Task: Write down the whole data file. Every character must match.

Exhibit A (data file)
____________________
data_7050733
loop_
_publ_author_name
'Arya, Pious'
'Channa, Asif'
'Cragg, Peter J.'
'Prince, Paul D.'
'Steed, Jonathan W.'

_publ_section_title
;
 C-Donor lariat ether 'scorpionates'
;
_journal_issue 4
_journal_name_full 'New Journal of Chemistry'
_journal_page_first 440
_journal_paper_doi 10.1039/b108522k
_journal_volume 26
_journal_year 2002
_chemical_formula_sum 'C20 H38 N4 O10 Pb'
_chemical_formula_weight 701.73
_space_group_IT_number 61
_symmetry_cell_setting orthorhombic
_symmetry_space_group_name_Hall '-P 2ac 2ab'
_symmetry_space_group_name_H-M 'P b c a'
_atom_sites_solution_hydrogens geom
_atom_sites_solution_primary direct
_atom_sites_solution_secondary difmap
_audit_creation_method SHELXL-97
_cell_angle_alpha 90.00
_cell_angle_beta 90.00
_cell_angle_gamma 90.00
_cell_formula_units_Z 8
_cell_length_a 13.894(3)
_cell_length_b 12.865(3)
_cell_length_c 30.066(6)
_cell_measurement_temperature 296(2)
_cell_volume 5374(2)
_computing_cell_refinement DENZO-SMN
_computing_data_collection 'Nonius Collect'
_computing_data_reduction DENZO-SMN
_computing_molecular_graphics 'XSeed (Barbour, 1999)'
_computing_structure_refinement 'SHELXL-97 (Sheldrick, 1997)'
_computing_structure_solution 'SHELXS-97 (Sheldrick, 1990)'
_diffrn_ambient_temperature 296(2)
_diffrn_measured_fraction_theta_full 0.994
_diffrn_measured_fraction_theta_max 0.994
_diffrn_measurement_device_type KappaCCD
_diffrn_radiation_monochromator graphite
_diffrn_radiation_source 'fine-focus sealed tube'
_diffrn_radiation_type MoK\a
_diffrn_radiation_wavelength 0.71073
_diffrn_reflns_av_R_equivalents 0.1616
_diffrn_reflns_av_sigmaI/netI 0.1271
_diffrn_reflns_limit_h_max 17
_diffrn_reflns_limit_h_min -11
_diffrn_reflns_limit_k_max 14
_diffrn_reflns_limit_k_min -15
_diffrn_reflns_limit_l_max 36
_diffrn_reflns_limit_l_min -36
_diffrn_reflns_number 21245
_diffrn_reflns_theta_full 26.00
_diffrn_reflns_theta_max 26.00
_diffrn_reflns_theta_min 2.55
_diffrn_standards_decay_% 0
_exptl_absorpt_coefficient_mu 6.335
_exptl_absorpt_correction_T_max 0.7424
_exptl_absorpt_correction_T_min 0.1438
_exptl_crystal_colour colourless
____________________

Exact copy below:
data_7050733
loop_
_publ_author_name
'Arya, Pious'
'Channa, Asif'
'Cragg, Peter J.'
'Prince, Paul D.'
'Steed, Jonathan W.'

_publ_section_title
;
 C-Donor lariat ether 'scorpionates'
;
_journal_issue 4
_journal_name_full 'New Journal of Chemistry'
_journal_page_first 440
_journal_paper_doi 10.1039/b108522k
_journal_volume 26
_journal_year 2002
_chemical_formula_sum 'C20 H38 N4 O10 Pb'
_chemical_formula_weight 701.73
_space_group_IT_number 61
_symmetry_cell_setting orthorhombic
_symmetry_space_group_name_Hall '-P 2ac 2ab'
_symmetry_space_group_name_H-M 'P b c a'
_atom_sites_solution_hydrogens geom
_atom_sites_solution_primary direct
_atom_sites_solution_secondary difmap
_audit_creation_method SHELXL-97
_cell_angle_alpha 90.00
_cell_angle_beta 90.00
_cell_angle_gamma 90.00
_cell_formula_units_Z 8
_cell_length_a 13.894(3)
_cell_length_b 12.865(3)
_cell_length_c 30.066(6)
_cell_measurement_temperature 296(2)
_cell_volume 5374(2)
_computing_cell_refinement DENZO-SMN
_computing_data_collection 'Nonius Collect'
_computing_data_reduction DENZO-SMN
_computing_molecular_graphics 'XSeed (Barbour, 1999)'
_computing_structure_refinement 'SHELXL-97 (Sheldrick, 1997)'
_computing_structure_solution 'SHELXS-97 (Sheldrick, 1990)'
_diffrn_ambient_temperature 296(2)
_diffrn_measured_fraction_theta_full 0.994
_diffrn_measured_fraction_theta_max 0.994
_diffrn_measurement_device_type KappaCCD
_diffrn_radiation_monochromator graphite
_diffrn_radiation_source 'fine-focus sealed tube'
_diffrn_radiation_type MoK\a
_diffrn_radiation_wavelength 0.71073
_diffrn_reflns_av_R_equivalents 0.1616
_diffrn_reflns_av_sigmaI/netI 0.1271
_diffrn_reflns_limit_h_max 17
_diffrn_reflns_limit_h_min -11
_diffrn_reflns_limit_k_max 14
_diffrn_reflns_limit_k_min -15
_diffrn_reflns_limit_l_max 36
_diffrn_reflns_limit_l_min -36
_diffrn_reflns_number 21245
_diffrn_reflns_theta_full 26.00
_diffrn_reflns_theta_max 26.00
_diffrn_reflns_theta_min 2.55
_diffrn_standards_decay_% 0
_exptl_absorpt_coefficient_mu 6.335
_exptl_absorpt_correction_T_max 0.7424
_exptl_absorpt_correction_T_min 0.1438
_exptl_crystal_colour colourless